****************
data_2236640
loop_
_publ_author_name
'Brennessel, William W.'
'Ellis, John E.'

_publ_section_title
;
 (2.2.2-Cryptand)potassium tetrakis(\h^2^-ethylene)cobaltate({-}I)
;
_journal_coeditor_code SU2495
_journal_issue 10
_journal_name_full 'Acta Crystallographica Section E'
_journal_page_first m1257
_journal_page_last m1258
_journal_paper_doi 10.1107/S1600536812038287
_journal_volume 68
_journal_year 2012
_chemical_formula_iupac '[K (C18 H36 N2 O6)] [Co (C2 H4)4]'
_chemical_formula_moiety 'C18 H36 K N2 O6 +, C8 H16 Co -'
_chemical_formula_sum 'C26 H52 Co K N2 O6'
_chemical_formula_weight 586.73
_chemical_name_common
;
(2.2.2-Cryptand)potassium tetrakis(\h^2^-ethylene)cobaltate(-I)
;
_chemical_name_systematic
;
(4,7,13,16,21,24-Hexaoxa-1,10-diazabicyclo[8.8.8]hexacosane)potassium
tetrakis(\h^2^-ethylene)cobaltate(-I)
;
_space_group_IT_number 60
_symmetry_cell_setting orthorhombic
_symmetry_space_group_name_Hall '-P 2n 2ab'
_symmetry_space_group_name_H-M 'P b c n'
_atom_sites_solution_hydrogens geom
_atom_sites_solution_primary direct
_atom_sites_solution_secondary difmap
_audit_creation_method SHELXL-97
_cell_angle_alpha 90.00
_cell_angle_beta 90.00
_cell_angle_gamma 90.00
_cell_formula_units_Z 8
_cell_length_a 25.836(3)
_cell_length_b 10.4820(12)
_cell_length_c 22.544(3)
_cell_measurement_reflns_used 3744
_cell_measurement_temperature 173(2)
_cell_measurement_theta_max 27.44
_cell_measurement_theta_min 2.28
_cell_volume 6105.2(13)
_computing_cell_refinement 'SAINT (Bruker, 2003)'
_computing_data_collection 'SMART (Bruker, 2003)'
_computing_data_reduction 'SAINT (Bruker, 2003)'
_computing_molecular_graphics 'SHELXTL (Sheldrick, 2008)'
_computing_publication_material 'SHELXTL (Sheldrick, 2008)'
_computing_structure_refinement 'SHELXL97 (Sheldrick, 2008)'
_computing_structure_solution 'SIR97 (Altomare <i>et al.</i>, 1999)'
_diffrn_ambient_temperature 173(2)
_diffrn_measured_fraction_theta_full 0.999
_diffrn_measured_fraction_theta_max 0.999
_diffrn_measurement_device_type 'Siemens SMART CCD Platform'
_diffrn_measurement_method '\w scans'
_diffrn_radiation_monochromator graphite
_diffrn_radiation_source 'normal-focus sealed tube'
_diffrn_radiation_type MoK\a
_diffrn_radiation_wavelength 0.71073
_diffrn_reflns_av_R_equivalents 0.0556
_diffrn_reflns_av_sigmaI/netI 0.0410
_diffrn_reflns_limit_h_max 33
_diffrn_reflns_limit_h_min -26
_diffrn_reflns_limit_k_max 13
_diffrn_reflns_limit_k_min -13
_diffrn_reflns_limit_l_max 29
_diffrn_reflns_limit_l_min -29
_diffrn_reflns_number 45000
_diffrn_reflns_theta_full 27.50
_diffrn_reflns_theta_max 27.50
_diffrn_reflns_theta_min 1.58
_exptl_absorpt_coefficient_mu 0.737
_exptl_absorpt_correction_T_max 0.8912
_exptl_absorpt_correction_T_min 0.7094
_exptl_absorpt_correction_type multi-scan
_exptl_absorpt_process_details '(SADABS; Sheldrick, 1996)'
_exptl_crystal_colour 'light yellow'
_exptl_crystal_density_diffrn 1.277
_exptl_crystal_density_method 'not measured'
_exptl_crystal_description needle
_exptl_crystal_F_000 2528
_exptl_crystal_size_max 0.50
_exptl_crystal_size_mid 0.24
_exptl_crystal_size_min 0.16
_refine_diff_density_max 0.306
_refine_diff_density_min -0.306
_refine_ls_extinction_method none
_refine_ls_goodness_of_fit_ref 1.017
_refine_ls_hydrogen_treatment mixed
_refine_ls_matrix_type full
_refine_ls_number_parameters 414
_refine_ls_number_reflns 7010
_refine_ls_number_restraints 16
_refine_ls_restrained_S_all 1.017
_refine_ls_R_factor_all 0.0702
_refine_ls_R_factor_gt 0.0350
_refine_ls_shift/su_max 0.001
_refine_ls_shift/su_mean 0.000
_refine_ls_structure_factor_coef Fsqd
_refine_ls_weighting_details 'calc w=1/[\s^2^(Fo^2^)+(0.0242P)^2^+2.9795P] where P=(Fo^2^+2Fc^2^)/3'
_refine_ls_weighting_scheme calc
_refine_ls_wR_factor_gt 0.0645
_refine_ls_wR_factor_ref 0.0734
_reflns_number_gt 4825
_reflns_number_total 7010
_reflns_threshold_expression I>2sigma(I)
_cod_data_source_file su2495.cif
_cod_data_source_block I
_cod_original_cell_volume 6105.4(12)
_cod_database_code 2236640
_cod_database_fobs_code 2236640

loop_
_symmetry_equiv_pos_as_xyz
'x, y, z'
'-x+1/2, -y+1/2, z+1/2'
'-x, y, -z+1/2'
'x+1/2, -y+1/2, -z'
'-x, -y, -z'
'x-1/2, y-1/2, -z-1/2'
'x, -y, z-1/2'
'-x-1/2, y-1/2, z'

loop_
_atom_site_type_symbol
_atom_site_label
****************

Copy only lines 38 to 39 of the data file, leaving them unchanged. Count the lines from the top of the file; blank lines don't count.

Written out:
_audit_creation_method SHELXL-97
_cell_angle_alpha 90.00